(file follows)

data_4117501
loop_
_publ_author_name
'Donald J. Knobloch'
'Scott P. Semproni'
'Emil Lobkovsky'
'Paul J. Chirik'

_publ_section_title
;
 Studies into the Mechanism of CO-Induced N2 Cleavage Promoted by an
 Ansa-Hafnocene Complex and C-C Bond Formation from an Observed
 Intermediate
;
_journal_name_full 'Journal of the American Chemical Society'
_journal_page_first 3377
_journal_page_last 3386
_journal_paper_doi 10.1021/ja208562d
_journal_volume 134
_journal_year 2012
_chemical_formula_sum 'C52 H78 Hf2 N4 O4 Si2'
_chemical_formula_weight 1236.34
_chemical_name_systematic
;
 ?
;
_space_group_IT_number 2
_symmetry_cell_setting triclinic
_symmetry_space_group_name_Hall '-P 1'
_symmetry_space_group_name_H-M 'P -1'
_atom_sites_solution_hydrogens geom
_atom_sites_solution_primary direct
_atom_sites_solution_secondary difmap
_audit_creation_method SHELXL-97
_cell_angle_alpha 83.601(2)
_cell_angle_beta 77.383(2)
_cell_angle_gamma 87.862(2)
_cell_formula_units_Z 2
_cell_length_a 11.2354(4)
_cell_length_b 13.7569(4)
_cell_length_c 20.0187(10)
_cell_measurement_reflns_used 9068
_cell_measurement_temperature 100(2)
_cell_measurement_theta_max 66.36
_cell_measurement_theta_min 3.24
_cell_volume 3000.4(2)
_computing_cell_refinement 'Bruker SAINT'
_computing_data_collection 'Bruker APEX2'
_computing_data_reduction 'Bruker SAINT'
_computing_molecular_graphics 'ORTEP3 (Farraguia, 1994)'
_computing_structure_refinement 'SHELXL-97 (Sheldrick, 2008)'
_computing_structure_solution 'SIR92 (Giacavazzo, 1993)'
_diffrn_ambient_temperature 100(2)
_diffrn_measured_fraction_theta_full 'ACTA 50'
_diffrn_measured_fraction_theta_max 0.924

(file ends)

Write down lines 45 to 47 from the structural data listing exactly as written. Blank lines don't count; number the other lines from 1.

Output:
_cell_volume 3000.4(2)
_computing_cell_refinement 'Bruker SAINT'
_computing_data_collection 'Bruker APEX2'